When Collaborations Work - 27 East


Residence / 1509305

When Collaborations Work

Number of images 4 Photos
The entrance court with the hydrangeas framing the entrance.

The entrance court with the hydrangeas framing the entrance.

The play of dormers set against gabled end walls.

The play of dormers set against gabled end walls.

An example of Kelly Behun's work:  The library, a two-story space, with a centerpiece arrangement of Vladimir Kagan sofas sitting on a circular rug.

An example of Kelly Behun's work: The library, a two-story space, with a centerpiece arrangement of Vladimir Kagan sofas sitting on a circular rug.

The staircase leading to the second floor. Neutral, lightly stained wood is used throughout the house.

The staircase leading to the second floor. Neutral, lightly stained wood is used throughout the house.


Form & Function

  • Publication: Residence
  • Published on: Aug 26, 2019
  • Columnist: Anne Surchin

Call me a skeptic, but when the term “collaboration” is mentioned, I always think of a beloved design professor in architecture school who said, “A group project is a camel designed as a horse.”When the Southampton Arts Center program titled “Conversations in Fashion, Architecture, & Design” was announced, featuring a discussion on “The Southampton House” project, by the “dream team” of Sag Harbor architect James Merrill, landscape architect Edmund Hollander (AD 100 Landscape Architect), and interior designer Kelly Behun (AD 100 Interior Designer), I had to ask myself if I’d be hearing about a camel or a horse.

The program held Friday and moderated by Cristina Cuomo, editor and founder of Purist, a print and online publication established in 2017, explored the nature of the collaborative effort between these design professionals. The house was featured in the June issue of Architectural Digest.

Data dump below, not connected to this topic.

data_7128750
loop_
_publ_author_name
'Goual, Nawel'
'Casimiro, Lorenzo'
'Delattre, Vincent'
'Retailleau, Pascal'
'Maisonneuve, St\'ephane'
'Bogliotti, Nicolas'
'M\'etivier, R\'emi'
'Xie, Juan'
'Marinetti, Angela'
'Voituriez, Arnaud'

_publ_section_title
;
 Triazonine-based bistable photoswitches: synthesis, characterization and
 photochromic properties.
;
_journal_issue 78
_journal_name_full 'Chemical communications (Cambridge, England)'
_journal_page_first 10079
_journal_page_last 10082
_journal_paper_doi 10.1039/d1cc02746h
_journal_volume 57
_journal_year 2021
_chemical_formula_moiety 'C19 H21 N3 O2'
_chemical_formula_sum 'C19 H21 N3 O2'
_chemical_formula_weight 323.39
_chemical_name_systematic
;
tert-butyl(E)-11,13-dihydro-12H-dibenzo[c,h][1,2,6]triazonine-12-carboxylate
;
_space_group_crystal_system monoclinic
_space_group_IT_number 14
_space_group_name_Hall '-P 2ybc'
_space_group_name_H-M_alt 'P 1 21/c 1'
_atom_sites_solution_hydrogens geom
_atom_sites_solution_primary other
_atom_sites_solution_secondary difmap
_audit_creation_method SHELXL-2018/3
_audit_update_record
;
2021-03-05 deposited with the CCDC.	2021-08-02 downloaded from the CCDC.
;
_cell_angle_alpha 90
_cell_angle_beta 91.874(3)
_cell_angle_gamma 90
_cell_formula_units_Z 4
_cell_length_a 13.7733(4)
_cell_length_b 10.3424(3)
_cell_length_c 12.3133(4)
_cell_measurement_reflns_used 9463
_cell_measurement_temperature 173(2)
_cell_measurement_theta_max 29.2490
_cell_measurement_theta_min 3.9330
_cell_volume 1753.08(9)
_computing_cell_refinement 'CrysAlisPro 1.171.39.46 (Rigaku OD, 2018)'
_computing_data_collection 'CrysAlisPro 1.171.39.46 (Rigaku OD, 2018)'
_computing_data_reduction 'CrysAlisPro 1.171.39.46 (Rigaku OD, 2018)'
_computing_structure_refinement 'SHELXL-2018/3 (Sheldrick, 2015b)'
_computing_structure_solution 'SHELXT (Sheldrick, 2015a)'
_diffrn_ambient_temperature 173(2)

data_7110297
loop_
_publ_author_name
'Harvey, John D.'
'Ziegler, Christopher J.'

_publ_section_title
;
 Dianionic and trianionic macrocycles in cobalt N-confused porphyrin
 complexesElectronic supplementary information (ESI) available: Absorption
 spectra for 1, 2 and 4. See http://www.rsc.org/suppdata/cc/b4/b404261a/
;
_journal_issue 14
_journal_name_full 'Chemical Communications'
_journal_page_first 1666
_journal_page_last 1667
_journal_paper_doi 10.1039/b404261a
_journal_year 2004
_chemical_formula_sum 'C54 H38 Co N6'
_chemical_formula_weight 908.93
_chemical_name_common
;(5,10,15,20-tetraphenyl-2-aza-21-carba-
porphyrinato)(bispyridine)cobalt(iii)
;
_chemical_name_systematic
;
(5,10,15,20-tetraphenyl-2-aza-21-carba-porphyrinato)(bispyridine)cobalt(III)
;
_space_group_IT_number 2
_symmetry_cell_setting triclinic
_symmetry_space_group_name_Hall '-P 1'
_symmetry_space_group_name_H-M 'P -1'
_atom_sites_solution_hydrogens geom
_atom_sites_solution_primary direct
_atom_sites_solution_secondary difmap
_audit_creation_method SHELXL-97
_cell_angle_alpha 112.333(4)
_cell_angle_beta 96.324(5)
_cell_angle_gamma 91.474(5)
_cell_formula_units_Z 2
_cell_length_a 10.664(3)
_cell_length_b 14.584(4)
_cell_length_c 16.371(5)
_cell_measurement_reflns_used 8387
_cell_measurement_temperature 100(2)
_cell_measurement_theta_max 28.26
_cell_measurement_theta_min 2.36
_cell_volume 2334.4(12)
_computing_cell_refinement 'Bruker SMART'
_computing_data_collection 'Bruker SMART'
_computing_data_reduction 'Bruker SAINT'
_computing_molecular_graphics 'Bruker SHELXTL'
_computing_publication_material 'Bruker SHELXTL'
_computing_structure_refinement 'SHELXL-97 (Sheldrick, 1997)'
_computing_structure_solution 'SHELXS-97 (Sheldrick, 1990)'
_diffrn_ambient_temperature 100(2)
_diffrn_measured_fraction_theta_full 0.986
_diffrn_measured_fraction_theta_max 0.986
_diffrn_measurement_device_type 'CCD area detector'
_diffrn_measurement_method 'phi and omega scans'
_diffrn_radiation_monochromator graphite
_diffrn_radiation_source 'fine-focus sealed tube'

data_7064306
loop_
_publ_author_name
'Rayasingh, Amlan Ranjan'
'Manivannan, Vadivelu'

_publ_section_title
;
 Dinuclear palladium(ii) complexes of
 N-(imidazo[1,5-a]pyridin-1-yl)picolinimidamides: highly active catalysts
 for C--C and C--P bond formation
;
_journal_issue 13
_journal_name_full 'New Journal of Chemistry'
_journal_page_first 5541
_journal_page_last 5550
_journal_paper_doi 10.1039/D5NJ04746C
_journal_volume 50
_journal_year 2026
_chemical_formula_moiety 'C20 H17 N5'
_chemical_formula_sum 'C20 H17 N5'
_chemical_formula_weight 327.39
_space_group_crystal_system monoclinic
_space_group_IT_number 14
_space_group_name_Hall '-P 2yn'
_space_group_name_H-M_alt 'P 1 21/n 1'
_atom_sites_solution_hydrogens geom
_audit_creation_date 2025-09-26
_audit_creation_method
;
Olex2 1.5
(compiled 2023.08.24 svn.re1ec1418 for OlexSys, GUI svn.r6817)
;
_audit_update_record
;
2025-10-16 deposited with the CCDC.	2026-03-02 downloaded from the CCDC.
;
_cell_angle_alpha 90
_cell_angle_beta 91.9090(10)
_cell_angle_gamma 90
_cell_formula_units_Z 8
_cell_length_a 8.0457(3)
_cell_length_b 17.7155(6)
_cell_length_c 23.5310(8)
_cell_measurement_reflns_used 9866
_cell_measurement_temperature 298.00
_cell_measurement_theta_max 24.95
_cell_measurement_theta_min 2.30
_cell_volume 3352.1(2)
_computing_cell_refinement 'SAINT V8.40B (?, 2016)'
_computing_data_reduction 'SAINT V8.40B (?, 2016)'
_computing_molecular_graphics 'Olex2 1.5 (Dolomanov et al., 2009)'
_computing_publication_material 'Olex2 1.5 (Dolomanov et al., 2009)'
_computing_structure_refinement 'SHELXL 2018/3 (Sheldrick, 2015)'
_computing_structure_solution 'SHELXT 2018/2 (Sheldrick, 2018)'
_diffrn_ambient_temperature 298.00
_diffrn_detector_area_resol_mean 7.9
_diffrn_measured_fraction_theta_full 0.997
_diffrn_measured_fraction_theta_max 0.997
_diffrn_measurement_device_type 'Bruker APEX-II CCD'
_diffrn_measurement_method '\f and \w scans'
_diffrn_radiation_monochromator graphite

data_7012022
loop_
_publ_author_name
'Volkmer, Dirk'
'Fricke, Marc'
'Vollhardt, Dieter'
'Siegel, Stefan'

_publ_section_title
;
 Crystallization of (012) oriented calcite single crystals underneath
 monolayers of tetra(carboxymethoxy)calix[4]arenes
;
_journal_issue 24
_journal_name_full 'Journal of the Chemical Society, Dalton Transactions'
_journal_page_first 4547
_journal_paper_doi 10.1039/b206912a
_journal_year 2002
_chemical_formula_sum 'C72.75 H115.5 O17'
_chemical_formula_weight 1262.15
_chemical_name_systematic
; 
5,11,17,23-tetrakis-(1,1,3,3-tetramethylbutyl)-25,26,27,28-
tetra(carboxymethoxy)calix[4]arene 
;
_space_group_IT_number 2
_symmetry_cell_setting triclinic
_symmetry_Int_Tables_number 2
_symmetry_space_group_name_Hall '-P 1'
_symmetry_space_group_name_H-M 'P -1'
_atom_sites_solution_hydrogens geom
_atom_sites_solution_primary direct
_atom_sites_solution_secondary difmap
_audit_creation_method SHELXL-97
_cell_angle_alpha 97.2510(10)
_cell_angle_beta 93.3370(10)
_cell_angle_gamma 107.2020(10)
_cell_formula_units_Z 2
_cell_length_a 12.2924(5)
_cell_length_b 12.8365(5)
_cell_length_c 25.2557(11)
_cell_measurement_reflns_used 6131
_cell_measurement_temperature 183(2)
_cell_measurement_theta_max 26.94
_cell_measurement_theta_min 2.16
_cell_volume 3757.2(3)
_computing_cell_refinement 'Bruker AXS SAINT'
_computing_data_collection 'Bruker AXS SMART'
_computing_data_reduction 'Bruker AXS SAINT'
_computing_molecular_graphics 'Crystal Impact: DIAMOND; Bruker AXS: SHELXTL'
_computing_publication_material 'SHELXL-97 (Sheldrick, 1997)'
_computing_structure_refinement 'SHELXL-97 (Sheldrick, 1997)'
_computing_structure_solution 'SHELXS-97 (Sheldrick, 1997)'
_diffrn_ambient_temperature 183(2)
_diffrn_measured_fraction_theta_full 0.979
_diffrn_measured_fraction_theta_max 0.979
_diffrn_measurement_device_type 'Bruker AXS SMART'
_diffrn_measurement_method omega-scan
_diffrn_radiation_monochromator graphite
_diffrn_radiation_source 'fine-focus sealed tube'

When asked by Ms. Cuomo how a team of professionals is assembled — who, for example, comes first in the pecking order — Mr. Merrill said there is no set order. Sometimes he’s hired last, but design actually starts with the site plan. Ms. Behun noted that the architect is often hired first, then the interior designer and the landscape architect last.

For the Southampton House, the professionals all liked each other and felt they were in service of the client. Mr. Hollander said, “Great projects have great clients.” The design team exchanged ideas and looked at the three disciplines through the intervention of other collaborative eyes. And they also had fun.

Mr. Merrill is often asked when to hire a landscape architect. Consideration is given to how rooms flow inside and then flow to the outdoors. Mr. Hollander looks at the property as a blank canvas but noted that the result is always better when there’s collaboration. He observed that Ms. Behun looks at a terrace and sees how it would work for the family, in terms how they will live there. The entire property is seen as a composition encompassing the natural environment and human activities: “Assembling a team early is great, because everyone gets to know one another.”